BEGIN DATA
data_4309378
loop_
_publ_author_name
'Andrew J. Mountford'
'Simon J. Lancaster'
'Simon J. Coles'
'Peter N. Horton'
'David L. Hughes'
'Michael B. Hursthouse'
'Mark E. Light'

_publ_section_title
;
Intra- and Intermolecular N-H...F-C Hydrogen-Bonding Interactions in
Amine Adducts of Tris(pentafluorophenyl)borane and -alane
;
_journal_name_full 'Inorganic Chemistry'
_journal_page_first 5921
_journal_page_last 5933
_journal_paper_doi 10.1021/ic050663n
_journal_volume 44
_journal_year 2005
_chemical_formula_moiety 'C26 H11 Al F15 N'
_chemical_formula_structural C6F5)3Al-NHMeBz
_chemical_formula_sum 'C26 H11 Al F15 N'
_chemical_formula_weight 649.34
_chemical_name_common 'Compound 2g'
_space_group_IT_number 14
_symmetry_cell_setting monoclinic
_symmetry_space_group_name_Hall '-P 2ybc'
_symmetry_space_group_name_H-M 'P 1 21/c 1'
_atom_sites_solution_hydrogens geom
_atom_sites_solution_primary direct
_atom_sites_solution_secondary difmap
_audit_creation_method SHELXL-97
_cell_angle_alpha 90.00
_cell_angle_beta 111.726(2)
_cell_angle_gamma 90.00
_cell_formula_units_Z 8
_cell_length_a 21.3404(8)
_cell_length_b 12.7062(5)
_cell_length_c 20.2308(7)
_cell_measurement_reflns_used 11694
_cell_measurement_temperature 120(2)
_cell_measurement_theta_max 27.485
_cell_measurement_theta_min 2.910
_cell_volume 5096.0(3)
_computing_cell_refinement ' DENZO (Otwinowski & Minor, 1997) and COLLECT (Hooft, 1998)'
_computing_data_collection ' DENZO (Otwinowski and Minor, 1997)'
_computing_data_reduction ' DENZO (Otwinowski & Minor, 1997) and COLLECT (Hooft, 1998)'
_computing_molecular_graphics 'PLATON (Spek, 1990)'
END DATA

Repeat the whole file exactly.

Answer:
data_4309378
loop_
_publ_author_name
'Andrew J. Mountford'
'Simon J. Lancaster'
'Simon J. Coles'
'Peter N. Horton'
'David L. Hughes'
'Michael B. Hursthouse'
'Mark E. Light'

_publ_section_title
;
Intra- and Intermolecular N-H...F-C Hydrogen-Bonding Interactions in
Amine Adducts of Tris(pentafluorophenyl)borane and -alane
;
_journal_name_full 'Inorganic Chemistry'
_journal_page_first 5921
_journal_page_last 5933
_journal_paper_doi 10.1021/ic050663n
_journal_volume 44
_journal_year 2005
_chemical_formula_moiety 'C26 H11 Al F15 N'
_chemical_formula_structural C6F5)3Al-NHMeBz
_chemical_formula_sum 'C26 H11 Al F15 N'
_chemical_formula_weight 649.34
_chemical_name_common 'Compound 2g'
_space_group_IT_number 14
_symmetry_cell_setting monoclinic
_symmetry_space_group_name_Hall '-P 2ybc'
_symmetry_space_group_name_H-M 'P 1 21/c 1'
_atom_sites_solution_hydrogens geom
_atom_sites_solution_primary direct
_atom_sites_solution_secondary difmap
_audit_creation_method SHELXL-97
_cell_angle_alpha 90.00
_cell_angle_beta 111.726(2)
_cell_angle_gamma 90.00
_cell_formula_units_Z 8
_cell_length_a 21.3404(8)
_cell_length_b 12.7062(5)
_cell_length_c 20.2308(7)
_cell_measurement_reflns_used 11694
_cell_measurement_temperature 120(2)
_cell_measurement_theta_max 27.485
_cell_measurement_theta_min 2.910
_cell_volume 5096.0(3)
_computing_cell_refinement ' DENZO (Otwinowski & Minor, 1997) and COLLECT (Hooft, 1998)'
_computing_data_collection ' DENZO (Otwinowski and Minor, 1997)'
_computing_data_reduction ' DENZO (Otwinowski & Minor, 1997) and COLLECT (Hooft, 1998)'
_computing_molecular_graphics 'PLATON (Spek, 1990)'